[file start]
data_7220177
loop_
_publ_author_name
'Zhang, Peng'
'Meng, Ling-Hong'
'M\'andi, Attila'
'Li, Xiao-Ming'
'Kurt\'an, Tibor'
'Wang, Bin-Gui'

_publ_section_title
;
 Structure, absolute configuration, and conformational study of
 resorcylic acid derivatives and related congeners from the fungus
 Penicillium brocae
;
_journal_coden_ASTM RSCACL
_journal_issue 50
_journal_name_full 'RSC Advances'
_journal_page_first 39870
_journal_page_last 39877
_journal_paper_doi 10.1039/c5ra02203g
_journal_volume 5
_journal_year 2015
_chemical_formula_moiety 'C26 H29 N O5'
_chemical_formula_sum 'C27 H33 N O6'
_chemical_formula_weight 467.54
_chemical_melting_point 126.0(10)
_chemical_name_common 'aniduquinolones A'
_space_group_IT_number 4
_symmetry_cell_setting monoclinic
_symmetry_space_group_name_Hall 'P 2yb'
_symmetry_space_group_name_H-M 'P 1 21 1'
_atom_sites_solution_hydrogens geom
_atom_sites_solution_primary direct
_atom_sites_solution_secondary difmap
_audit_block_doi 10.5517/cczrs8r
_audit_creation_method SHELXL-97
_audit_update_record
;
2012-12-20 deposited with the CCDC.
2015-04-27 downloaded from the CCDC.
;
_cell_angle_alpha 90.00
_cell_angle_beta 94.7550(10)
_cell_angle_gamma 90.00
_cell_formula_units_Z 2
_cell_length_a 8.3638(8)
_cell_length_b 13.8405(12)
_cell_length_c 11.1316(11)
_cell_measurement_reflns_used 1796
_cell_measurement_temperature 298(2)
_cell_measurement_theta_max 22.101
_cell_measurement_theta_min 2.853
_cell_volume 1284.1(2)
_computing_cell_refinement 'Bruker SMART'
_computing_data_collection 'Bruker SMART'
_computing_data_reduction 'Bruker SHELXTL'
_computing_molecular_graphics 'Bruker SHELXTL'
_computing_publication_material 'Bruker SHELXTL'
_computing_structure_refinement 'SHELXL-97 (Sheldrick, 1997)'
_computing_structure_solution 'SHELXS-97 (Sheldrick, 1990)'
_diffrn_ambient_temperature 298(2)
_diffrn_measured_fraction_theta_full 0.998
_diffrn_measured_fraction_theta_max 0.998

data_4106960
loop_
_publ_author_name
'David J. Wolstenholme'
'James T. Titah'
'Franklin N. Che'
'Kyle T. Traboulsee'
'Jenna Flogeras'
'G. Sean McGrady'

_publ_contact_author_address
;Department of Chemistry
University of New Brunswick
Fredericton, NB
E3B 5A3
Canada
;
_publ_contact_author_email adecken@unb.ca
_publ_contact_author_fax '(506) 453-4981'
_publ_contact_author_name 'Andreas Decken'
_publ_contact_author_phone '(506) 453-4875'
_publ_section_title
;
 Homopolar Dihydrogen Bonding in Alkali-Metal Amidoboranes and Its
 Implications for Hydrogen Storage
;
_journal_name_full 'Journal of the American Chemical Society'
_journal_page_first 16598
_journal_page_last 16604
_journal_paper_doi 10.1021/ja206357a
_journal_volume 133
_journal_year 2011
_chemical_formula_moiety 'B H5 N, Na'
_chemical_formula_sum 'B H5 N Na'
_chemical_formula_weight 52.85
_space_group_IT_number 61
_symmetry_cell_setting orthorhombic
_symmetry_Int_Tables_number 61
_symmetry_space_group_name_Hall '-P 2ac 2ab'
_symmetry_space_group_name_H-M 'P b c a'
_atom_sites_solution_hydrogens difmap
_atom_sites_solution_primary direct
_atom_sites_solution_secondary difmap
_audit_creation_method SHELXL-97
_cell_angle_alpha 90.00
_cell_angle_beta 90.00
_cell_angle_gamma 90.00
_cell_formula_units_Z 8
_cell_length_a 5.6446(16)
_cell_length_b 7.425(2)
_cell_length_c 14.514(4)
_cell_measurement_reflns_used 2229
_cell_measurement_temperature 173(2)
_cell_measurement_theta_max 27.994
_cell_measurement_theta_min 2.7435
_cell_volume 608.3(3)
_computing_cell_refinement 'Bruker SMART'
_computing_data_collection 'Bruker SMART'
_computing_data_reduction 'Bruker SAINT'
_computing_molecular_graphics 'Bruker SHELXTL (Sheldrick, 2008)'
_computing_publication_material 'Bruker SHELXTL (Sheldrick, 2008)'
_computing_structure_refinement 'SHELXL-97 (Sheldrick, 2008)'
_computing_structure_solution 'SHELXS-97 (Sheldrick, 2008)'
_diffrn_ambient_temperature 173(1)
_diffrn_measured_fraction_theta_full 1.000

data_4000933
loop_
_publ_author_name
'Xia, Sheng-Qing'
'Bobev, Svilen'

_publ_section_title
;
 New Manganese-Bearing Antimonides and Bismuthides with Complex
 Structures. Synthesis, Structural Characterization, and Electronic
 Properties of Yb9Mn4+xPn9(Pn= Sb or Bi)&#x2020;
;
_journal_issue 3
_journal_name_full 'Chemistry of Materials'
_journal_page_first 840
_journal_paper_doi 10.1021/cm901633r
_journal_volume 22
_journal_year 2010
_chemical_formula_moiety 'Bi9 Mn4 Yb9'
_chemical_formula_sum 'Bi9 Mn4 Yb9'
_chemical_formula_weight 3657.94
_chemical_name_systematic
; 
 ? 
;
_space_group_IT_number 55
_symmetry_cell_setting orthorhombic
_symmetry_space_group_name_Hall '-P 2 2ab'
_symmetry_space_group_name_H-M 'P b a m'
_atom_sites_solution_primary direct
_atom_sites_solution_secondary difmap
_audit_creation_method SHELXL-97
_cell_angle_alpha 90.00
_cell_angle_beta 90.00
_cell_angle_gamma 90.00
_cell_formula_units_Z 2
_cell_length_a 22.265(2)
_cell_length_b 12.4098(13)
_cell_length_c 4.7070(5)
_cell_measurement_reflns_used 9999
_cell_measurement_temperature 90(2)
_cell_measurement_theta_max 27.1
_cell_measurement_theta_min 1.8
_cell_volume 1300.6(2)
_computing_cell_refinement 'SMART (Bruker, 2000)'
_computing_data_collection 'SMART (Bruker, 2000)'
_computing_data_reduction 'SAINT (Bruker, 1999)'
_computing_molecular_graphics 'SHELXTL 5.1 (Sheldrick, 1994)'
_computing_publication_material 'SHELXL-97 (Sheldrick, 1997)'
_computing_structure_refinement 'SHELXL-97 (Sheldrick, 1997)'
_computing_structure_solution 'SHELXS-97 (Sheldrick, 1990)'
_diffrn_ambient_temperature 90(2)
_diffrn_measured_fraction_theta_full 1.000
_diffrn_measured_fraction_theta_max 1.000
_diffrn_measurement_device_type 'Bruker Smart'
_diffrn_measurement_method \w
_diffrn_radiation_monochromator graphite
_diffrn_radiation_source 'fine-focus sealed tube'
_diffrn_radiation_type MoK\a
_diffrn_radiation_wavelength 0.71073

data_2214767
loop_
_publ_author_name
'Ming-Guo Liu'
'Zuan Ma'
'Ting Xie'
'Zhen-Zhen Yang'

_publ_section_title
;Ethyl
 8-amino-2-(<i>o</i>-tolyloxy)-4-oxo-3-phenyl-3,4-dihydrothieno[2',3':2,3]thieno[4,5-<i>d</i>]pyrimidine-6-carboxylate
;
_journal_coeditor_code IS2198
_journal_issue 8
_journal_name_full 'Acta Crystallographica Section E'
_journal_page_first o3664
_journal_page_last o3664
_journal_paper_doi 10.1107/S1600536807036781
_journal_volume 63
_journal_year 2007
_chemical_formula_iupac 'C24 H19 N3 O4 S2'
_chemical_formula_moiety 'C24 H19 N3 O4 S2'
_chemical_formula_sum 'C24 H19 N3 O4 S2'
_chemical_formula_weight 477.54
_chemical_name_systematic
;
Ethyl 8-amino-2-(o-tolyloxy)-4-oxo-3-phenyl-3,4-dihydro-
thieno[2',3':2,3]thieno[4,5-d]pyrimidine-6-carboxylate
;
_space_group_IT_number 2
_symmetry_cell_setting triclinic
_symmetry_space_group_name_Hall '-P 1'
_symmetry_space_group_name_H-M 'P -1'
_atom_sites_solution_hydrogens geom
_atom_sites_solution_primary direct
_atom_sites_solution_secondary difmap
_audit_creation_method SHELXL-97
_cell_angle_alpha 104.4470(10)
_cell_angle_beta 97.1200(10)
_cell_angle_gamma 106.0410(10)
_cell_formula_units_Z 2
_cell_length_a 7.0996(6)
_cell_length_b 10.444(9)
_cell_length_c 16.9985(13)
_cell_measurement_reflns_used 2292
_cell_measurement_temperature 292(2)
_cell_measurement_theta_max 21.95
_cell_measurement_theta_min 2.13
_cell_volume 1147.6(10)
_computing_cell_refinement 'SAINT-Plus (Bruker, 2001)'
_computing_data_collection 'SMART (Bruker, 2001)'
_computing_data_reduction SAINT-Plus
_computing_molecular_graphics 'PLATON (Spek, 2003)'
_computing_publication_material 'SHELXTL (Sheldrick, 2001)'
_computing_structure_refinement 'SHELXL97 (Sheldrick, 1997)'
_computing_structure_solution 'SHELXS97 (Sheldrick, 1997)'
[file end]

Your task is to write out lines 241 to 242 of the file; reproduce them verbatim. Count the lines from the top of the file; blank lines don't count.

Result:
_computing_structure_refinement 'SHELXL97 (Sheldrick, 1997)'
_computing_structure_solution 'SHELXS97 (Sheldrick, 1997)'